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FSA to continue with waiver on overdraft complaints handling

The FSA is to keep its waiver on complaints over unauthorised overdraft charges after completing a review of the decision.

The waiver was put in place back in July after the Office of Fair Trading brought a test case on the issue to the high court in order to see whether these charges were fair and lawful.

After pledging to review the waiver, the FSA believe it to be meeting all of its key requirements, including firms who had it granted to them complying with conditions by communicating with customers and appropriately handling particularly difficult cases.

Though the FSA is satisfied with the conditions of the waiver, the regulator also said that as it recognises the importance of the issue it will work alongside the Banking Code Standards Board (BCSB) to see if firms continue to provide the appropriate service to customers in particualr financial difficulties.

The regulator also said it will be monitoring the terms and conditions of all firms in relation to overdraft charges, after some made alterations despite agreeing not to make adverse changes.

FSA managing director retail markets Clive Briault says: “The test case between the OFT and the firms is a crucial step in establishing certainty about the legality and fairness of unauthorised overdraft charges.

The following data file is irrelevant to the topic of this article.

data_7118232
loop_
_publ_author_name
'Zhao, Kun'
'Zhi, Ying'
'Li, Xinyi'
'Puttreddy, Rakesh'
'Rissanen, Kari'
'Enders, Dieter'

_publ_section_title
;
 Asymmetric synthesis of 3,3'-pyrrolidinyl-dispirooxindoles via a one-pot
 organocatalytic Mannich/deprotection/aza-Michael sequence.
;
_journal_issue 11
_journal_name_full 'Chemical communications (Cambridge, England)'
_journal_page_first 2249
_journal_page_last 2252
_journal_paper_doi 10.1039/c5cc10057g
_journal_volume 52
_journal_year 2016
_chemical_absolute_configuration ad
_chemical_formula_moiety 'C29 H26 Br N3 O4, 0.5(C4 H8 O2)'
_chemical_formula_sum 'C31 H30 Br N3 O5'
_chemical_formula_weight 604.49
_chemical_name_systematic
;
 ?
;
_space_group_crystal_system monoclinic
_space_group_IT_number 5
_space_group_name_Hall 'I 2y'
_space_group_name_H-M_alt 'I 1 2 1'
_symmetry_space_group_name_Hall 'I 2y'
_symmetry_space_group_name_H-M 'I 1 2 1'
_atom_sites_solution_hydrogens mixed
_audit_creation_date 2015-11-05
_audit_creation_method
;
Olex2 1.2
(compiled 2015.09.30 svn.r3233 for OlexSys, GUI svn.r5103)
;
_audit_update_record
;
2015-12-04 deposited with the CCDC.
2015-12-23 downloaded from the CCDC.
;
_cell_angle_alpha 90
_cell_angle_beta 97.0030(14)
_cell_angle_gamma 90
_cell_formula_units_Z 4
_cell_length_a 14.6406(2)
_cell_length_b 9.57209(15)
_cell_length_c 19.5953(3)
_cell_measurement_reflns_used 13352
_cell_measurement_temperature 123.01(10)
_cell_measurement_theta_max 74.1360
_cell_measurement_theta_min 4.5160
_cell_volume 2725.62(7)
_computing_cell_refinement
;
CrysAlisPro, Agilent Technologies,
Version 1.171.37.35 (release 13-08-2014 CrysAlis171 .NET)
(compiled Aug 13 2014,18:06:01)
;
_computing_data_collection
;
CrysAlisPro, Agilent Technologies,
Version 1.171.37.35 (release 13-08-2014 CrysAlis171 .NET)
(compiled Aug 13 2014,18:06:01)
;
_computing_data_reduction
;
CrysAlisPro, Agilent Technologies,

“The waiver we granted in July allowed firms to put complaints about unauthorised overdraft charges on hold until these complaints could be dealt with consistently and fairly. But it was important to review the operation of this waiver to ensure that it was working as intended. Our thorough review shows that it is appropriate for the waiver to remain in place.”

The Financial Services Consumer Panel called on the FSA to continue monitoring the waiver but believes it will be difficult to justify if the court case goes beyond February 2008.

Financial Services Consumer Panel chairman John Howard says: “Although we understand why the FSA has put the waiver in place, it has had the unfortunate effect of delaying consumers’ access to justice, whilst allowing the banks to continue taking money from accounts for what may turn out to be illegal charges. The longer this goes on the more unfair it will be, especially on those in financial hardship.”

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